Rending the Social Fabric

For the most part I tend to write about food and recipes and happy moments, with some ponderings on relationships and work complaints. I avoid a lot of politics and have never once had an urge to be a political figure. I live in an area of the country where politics hangs in the air; it feels like I subsist on it sometimes. The endless rhetoric and talking heads talking about nothing of substance but defending it tooth-and-nail disconcerts me.

tiny but oh, so powerful

But I read an article today and want to share it. The writing is delightful with phrases like “…a frenzied donnybrook fight…” and, “The first rule of understanding apocalyptic movements is this: If someone tells you the world is ending, believe them. Because for them, it probably is.”

It takes a wide-angle lens on what changed society in the last century, namely: the internet, landing on the moon, and effective contraception, an issue that I am a strong supporter of. “What’s the big deal with birth control?” I’ve wondered while escorting women into Planned Parenthood or signing a petition to not declare a clump of cells a ‘person.’ I am grateful to not be a single mother due to the access, cost and education that made birth control available to me.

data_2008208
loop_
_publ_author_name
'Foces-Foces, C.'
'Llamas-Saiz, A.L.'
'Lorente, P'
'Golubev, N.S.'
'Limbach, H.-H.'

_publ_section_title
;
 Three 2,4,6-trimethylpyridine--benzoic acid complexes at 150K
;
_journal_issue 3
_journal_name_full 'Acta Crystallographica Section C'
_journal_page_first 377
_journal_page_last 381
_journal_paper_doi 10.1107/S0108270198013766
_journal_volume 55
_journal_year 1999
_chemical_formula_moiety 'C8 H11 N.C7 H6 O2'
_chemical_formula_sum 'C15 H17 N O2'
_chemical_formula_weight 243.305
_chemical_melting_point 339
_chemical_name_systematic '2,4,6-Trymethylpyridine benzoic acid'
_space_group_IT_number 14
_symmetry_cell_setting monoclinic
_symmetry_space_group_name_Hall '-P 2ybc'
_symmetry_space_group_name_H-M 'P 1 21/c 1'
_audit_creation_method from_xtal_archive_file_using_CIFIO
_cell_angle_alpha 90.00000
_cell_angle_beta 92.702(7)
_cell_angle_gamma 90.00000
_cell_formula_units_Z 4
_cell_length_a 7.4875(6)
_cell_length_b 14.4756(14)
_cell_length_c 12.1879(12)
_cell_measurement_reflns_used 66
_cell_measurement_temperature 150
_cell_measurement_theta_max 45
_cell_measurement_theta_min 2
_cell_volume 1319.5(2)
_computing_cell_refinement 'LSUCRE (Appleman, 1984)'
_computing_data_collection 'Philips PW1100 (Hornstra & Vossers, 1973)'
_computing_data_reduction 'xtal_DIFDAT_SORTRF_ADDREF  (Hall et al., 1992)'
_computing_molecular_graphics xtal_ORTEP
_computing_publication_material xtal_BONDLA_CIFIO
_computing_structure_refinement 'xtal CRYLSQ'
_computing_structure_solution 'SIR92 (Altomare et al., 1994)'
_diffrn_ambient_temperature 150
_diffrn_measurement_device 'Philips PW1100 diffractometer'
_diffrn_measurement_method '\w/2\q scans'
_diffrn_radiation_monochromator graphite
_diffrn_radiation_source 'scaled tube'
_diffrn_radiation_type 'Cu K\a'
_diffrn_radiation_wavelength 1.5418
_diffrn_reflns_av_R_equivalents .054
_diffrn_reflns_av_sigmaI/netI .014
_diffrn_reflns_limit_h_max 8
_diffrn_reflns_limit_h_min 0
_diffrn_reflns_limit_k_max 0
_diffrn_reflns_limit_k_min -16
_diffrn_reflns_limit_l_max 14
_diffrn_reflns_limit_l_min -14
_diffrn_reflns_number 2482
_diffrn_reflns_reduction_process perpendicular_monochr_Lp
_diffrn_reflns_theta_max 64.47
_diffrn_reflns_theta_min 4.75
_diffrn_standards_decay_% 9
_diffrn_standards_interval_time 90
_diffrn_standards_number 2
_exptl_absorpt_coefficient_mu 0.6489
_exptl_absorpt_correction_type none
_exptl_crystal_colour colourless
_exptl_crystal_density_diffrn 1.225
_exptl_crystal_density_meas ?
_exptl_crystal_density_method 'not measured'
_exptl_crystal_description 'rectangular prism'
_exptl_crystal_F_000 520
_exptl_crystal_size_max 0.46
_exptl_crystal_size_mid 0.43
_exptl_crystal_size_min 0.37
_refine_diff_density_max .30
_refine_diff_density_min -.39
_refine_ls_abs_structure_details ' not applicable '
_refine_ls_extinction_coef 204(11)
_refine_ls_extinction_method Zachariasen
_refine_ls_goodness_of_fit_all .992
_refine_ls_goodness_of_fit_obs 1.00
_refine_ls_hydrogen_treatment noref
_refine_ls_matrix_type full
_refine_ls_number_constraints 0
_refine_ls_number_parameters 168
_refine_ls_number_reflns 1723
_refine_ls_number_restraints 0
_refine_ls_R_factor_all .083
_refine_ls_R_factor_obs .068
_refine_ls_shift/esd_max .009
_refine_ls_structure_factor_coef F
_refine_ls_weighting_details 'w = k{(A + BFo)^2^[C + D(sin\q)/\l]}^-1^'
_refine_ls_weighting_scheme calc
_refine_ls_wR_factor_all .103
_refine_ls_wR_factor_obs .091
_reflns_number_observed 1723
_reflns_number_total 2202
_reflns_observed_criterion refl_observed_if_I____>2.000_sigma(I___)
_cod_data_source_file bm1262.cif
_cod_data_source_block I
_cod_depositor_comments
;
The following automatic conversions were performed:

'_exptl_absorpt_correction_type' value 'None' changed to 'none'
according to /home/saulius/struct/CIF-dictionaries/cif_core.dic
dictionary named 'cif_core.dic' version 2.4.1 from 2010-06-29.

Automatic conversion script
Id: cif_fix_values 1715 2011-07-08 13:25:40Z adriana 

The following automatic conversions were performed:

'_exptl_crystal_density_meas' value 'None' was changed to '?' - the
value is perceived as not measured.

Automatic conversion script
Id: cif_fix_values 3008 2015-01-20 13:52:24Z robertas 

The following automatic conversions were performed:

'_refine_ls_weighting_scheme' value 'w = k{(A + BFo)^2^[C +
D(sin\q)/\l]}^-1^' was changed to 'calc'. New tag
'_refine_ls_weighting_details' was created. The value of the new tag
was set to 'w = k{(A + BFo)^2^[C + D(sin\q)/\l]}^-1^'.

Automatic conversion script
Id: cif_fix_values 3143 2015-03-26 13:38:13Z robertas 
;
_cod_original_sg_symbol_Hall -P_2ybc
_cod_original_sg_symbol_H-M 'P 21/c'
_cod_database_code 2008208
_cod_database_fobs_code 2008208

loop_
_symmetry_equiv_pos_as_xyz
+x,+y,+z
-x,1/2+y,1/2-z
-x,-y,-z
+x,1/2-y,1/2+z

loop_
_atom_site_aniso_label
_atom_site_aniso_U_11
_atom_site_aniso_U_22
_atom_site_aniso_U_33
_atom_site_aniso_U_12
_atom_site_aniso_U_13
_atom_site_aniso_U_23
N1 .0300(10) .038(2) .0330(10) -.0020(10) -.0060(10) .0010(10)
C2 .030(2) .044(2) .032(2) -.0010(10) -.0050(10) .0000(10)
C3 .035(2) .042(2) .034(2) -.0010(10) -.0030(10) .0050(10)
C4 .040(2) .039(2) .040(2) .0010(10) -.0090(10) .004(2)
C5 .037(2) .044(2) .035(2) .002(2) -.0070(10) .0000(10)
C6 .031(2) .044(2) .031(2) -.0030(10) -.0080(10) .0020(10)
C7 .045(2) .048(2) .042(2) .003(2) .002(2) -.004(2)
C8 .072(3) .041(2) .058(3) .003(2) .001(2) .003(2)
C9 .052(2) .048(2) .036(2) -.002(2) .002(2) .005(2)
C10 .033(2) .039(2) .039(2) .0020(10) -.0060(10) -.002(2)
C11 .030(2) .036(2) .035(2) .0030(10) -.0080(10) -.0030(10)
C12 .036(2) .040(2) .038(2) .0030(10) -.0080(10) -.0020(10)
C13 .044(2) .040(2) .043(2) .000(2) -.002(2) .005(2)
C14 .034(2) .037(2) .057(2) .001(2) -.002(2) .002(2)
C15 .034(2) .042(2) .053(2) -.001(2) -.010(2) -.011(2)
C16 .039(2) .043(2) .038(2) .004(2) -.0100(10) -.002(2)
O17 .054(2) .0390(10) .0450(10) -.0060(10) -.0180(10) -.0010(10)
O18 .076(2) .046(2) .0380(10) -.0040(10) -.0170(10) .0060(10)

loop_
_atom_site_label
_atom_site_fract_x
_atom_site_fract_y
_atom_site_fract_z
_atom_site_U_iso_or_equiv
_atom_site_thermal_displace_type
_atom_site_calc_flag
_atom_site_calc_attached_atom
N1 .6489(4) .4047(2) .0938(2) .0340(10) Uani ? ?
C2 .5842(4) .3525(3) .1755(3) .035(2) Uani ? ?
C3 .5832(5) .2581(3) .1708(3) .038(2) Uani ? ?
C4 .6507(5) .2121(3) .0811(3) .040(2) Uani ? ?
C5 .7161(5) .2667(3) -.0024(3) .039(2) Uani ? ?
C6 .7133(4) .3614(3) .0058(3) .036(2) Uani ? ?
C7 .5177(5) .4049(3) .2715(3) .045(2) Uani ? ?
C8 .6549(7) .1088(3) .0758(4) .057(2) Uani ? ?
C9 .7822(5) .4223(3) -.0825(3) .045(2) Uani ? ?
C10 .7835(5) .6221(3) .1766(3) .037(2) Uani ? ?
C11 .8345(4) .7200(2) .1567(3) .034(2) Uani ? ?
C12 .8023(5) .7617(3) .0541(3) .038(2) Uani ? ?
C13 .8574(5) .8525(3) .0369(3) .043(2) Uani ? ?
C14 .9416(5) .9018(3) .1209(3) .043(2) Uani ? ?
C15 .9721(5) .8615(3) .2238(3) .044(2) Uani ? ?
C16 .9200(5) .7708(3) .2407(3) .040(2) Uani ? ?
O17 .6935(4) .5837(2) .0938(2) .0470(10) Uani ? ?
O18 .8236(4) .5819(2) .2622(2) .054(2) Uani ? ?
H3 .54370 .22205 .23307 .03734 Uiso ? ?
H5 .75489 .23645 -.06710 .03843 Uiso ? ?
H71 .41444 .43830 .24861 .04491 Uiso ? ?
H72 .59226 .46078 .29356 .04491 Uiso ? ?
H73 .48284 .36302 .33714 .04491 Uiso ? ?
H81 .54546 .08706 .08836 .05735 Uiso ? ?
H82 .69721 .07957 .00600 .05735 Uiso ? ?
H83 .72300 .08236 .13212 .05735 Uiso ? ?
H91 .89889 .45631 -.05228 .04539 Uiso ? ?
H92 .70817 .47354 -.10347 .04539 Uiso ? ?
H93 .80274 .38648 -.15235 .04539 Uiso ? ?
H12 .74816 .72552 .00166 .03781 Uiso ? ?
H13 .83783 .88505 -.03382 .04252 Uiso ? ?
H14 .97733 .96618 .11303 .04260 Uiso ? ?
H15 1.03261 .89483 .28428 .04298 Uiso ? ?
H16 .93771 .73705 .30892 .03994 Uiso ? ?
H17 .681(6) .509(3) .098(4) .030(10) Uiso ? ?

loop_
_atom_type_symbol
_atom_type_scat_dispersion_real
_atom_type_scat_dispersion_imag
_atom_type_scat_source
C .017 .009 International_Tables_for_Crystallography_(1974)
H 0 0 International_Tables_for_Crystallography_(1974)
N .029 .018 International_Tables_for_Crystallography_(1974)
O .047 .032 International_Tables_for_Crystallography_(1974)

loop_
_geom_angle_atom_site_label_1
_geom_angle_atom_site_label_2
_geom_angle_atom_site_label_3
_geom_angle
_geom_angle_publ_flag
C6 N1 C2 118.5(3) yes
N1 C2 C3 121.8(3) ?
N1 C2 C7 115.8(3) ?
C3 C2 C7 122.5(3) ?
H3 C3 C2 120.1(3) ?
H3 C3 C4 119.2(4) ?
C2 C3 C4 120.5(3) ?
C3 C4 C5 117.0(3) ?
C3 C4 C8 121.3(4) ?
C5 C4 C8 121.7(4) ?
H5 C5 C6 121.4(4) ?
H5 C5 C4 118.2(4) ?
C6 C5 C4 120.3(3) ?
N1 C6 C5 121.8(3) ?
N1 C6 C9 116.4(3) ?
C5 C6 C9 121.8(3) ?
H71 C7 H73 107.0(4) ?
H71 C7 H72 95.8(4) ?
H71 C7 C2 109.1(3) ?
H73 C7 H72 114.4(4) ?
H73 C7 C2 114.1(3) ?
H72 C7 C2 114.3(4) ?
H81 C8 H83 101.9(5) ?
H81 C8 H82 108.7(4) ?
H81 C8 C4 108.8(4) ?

I recently made the mistake of sending what I considered an unbiased and informative article on the Obama Affordable Care Act Contraceptive Coverage to my (Catholic) family . That schism has yet to be breached.  (I mean, come on, data shows that 98% of sexually experienced women of child-bearing age and who identify themselves as Catholic have used a method of contraception other than natural family planning at some point in their lives.)

Why is it a big deal? Read Sara Robinson’s  perspective in her articulate piece, “Why Patriarchal Men Are Utterly Petrified of Birth Control — And Why We’ll Still Be Fighting About it 100 Years From Now.”

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